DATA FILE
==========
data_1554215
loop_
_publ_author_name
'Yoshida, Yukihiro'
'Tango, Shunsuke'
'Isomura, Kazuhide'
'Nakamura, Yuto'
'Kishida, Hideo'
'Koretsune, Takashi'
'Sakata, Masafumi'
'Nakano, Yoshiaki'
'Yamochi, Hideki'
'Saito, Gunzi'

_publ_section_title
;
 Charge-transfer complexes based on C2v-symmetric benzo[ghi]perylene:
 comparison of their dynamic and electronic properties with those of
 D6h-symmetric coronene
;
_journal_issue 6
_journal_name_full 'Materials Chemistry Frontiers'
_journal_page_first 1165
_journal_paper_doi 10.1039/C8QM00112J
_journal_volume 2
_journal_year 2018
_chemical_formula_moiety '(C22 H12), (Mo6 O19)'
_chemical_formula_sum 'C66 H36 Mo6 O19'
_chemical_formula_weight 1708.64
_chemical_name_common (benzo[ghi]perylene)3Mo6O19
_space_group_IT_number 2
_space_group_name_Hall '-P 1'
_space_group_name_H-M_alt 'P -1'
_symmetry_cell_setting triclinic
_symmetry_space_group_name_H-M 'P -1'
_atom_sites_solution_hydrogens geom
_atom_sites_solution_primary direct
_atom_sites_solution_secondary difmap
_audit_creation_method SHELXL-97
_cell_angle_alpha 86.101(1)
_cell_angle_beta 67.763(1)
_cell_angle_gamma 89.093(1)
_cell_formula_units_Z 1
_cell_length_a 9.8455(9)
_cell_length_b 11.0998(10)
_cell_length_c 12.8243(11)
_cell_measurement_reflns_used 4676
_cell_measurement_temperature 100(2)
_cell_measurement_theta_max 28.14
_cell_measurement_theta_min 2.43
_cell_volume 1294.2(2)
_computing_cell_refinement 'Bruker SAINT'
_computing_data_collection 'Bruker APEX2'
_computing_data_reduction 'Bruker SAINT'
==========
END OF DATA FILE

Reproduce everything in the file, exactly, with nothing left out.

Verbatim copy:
data_1554215
loop_
_publ_author_name
'Yoshida, Yukihiro'
'Tango, Shunsuke'
'Isomura, Kazuhide'
'Nakamura, Yuto'
'Kishida, Hideo'
'Koretsune, Takashi'
'Sakata, Masafumi'
'Nakano, Yoshiaki'
'Yamochi, Hideki'
'Saito, Gunzi'

_publ_section_title
;
 Charge-transfer complexes based on C2v-symmetric benzo[ghi]perylene:
 comparison of their dynamic and electronic properties with those of
 D6h-symmetric coronene
;
_journal_issue 6
_journal_name_full 'Materials Chemistry Frontiers'
_journal_page_first 1165
_journal_paper_doi 10.1039/C8QM00112J
_journal_volume 2
_journal_year 2018
_chemical_formula_moiety '(C22 H12), (Mo6 O19)'
_chemical_formula_sum 'C66 H36 Mo6 O19'
_chemical_formula_weight 1708.64
_chemical_name_common (benzo[ghi]perylene)3Mo6O19
_space_group_IT_number 2
_space_group_name_Hall '-P 1'
_space_group_name_H-M_alt 'P -1'
_symmetry_cell_setting triclinic
_symmetry_space_group_name_H-M 'P -1'
_atom_sites_solution_hydrogens geom
_atom_sites_solution_primary direct
_atom_sites_solution_secondary difmap
_audit_creation_method SHELXL-97
_cell_angle_alpha 86.101(1)
_cell_angle_beta 67.763(1)
_cell_angle_gamma 89.093(1)
_cell_formula_units_Z 1
_cell_length_a 9.8455(9)
_cell_length_b 11.0998(10)
_cell_length_c 12.8243(11)
_cell_measurement_reflns_used 4676
_cell_measurement_temperature 100(2)
_cell_measurement_theta_max 28.14
_cell_measurement_theta_min 2.43
_cell_volume 1294.2(2)
_computing_cell_refinement 'Bruker SAINT'
_computing_data_collection 'Bruker APEX2'
_computing_data_reduction 'Bruker SAINT'